Using either the first or the last admission per patient led to a reduction in the number of hospitals flagged as high; using the first, fewer hospitals were also flagged as low, but using the last, nearly one in four hospitals were labeled as low. The latter fact was not due to large changes, however, as Figure 1 shows, and seems to be partly due to narrower control limits when using the patient's last admission. There are other options for creating a patient-based HSMR, each with its own features (Bottle et al. 2011).
The Charlson index was often the second most important variable in the risk models after age or method of admission and not adjusting for it led to changes of between −8 and +10 in the HSMR. Five hospitals were now flagged as high instead of average and eight now flagged as average instead of high. The “real” level of comorbidity at a given hospital is unknown (but see Data quality issues), but one might hypothesize that if adjustment for comorbidity introduces bias then there would be some systematic change. While the distribution of differences in HSMRs with and without comorbidity adjustment as shown in Figure 1 was fairly symmetrical, rises of five points or more without adjustment were mostly seen in hospitals with regular HSMRs of 100 or over and not seen in any flagged as low. One interpretation of this is that this group of hospitals have different levels of coding from average, but equally it might also be true that they have genuinely higher levels of comorbidity among their patients than average and therefore the adjustment is warranted. It is not possible from these data to distinguish between these explanations. Our impression is that gaming of comorbidity via secondary diagnoses is not common in England.
The HSMRs using 30-day total mortality captured postdischarge deaths, unlike the regular set, and frequently led to differences of between 5 and 15 points as well as changes in outlier status. The regular HSMRs were correlated with postdischarge deaths, but unsurprisingly those based on 30-day total deaths were not. This criticism seems justified for some hospitals even if the majority are little affected. The new NHS hospital mortality measure is likely to include out-of-hospital events, perhaps even until 28 days after discharge, to make the hospital “responsible” for the patient throughout this period. However, one cannot tell from the data whether the patient was discharged home to die due to their preference for place of death or was discharged prematurely and died as a (partial) consequence of care. A hospital may perhaps with some justification say that a death occurring out of hospital should not be attributed to them, as they have no further control over the care of that patient.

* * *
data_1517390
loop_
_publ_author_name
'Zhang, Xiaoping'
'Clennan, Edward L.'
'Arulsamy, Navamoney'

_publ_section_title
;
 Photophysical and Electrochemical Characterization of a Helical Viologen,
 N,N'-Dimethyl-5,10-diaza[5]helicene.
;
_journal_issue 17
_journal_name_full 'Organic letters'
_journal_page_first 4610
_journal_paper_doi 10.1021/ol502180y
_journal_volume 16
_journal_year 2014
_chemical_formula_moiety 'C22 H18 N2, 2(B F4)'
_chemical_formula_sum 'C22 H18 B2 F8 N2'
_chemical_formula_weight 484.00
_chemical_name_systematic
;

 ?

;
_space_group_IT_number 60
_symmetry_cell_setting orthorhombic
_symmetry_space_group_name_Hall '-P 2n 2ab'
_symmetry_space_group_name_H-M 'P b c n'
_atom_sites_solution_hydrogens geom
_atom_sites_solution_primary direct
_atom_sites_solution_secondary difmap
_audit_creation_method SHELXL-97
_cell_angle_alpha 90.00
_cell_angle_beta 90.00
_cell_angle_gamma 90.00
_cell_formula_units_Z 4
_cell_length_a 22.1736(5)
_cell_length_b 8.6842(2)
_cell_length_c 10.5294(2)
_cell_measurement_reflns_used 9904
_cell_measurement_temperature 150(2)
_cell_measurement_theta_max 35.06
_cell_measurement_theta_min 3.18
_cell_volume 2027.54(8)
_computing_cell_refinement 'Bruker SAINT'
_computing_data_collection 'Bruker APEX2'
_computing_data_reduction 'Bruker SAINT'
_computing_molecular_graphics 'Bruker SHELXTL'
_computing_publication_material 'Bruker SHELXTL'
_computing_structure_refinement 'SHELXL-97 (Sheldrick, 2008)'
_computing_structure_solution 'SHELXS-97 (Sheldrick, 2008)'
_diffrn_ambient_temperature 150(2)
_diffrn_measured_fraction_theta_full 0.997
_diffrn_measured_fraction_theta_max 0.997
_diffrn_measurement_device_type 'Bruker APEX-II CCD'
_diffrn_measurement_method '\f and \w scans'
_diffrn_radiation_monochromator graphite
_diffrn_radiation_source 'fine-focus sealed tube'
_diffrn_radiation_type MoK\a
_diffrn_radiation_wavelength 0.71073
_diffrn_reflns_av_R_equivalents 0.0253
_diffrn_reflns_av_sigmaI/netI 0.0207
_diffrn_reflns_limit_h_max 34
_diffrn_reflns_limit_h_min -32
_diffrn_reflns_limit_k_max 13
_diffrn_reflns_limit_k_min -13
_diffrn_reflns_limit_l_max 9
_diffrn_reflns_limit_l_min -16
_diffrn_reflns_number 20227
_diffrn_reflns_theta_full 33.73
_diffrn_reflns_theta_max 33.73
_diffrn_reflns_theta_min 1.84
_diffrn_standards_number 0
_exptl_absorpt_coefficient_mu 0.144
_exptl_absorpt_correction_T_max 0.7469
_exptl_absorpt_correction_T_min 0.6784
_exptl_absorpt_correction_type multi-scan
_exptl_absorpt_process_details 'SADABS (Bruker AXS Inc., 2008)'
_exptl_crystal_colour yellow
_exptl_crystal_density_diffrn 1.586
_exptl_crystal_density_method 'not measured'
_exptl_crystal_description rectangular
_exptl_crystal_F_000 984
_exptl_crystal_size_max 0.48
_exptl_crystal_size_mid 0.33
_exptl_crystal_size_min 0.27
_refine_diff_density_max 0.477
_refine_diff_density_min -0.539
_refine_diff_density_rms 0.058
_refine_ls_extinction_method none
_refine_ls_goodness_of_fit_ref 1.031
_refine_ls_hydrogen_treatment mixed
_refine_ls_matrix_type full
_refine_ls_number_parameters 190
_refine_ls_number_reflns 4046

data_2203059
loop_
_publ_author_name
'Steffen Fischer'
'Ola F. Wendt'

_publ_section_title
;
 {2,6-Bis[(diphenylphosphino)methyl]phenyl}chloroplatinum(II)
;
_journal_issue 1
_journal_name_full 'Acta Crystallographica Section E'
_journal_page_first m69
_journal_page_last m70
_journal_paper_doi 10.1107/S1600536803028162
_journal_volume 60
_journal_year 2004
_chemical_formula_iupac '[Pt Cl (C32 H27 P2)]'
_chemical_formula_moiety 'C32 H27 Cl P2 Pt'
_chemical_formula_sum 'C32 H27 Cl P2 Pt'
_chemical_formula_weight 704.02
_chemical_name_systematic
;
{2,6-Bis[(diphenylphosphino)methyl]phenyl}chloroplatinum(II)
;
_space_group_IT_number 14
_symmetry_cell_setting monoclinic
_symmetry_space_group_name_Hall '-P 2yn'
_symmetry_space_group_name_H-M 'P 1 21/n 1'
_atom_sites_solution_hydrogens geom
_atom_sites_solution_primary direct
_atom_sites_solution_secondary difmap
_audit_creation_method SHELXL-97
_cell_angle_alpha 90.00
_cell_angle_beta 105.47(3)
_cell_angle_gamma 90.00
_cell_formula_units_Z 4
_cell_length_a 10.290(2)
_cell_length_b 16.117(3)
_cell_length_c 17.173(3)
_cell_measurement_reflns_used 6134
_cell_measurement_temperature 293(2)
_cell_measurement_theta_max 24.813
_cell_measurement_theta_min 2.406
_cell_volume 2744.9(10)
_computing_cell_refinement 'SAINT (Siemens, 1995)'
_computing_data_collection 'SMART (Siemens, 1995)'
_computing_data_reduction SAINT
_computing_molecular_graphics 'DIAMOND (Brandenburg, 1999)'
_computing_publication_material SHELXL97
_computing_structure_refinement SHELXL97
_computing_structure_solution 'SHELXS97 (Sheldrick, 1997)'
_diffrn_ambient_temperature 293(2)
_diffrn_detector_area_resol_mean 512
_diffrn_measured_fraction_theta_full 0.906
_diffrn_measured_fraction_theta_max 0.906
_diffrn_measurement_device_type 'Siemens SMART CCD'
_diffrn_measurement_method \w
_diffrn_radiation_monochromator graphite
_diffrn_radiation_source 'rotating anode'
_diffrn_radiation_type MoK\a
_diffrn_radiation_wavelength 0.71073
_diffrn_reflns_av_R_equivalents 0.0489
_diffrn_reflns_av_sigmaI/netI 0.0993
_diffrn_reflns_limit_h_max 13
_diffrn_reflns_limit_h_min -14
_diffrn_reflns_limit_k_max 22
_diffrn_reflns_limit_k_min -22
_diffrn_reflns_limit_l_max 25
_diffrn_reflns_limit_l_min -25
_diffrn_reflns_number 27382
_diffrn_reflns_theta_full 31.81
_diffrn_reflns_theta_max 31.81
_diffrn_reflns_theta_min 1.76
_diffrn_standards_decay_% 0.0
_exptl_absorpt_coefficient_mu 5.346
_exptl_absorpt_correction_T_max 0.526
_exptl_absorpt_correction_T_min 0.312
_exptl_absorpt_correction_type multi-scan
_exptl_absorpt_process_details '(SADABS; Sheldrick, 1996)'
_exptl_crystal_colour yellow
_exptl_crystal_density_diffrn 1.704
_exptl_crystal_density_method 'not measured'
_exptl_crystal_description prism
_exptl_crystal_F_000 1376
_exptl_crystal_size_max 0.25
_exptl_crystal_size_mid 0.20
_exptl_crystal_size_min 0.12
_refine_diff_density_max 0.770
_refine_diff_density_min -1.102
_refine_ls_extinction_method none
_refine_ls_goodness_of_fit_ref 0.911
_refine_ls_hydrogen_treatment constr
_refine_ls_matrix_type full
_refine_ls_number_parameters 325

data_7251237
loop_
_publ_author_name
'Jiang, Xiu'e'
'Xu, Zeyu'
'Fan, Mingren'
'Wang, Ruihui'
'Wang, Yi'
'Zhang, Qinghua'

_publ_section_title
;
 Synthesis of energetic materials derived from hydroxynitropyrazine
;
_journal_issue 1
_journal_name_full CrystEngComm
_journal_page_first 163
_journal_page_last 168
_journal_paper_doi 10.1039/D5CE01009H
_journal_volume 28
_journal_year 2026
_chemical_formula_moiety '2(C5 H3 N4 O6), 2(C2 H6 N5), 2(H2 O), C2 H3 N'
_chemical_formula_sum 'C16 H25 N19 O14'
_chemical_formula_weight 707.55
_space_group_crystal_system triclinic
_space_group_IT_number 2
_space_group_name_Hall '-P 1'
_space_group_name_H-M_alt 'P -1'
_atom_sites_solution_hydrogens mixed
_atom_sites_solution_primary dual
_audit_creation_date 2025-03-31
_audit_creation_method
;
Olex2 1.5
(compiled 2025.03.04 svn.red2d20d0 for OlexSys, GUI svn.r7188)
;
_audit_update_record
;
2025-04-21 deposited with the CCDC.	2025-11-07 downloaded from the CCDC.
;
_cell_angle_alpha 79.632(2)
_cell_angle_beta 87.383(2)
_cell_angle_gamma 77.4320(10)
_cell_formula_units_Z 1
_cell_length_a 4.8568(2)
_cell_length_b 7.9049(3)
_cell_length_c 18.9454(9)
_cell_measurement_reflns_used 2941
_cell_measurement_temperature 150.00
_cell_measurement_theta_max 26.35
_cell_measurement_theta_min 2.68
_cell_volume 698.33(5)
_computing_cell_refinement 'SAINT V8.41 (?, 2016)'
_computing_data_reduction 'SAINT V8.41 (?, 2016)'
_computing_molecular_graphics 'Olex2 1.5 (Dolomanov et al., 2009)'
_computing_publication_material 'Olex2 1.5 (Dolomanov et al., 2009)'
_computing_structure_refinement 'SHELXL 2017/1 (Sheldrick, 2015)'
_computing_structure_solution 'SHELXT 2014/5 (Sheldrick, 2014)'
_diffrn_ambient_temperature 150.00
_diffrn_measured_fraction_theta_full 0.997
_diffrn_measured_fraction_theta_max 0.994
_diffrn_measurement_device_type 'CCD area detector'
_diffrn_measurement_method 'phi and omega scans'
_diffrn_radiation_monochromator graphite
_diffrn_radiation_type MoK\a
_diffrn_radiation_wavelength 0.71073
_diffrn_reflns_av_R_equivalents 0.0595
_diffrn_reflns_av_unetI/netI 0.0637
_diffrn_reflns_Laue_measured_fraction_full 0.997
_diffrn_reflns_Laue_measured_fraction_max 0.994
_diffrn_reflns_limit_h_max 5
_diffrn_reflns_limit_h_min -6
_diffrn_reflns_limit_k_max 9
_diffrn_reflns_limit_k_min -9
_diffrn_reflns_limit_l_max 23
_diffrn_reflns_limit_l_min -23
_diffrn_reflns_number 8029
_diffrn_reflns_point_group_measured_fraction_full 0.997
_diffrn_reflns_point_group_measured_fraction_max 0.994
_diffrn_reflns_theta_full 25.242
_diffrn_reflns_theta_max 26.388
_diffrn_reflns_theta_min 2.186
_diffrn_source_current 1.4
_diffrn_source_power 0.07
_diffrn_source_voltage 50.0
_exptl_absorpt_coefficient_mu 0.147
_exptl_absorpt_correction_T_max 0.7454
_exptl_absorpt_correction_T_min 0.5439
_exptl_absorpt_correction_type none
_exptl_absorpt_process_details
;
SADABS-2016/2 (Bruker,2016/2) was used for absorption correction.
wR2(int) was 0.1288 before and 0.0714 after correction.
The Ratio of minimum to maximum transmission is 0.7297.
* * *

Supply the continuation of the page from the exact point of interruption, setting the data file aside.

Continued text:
That a different formulation of a hospital mortality measure can lead to differences in the point estimate and sometimes also in the funnel plot bands is perhaps not surprising. In their recent comparison of four mortality “products” in the United States, Shahian et al. (2010) found that the four versions had just 22 percent of the patients in common and were only moderately correlated with each other. Sometimes, as we have seen in the present study, this resulted in different conclusions regarding a hospital's outlier status (though they used 95 percent confidence intervals instead of our 99.8 percent control limits). This led the Massachusetts Division of Health Care Finance and Policy to conclude that none of the four was suitable for public reporting of hospital mortality. However, the same group also surveyed the views of the hospital and invited them to undertake a case note audit (chart review) after receipt of their mortality reports. Results of this were not mentioned in the paper but are presented in their full report (Normand et al. 2010). This found that the majority of hospitals surveyed found one or two of the four vendors' standard reports to be a helpful screening tool, providing additional insights not revealed by current internal quality reviews. The reports of two of the vendors correctly identified situations in the majority of hospitals requiring further investigation for potential quality of care problems. This suggests to us that some formulations of the HSMR are more useful than others and that the challenge for the indicator developer is to maximize the signal-to-noise ratio.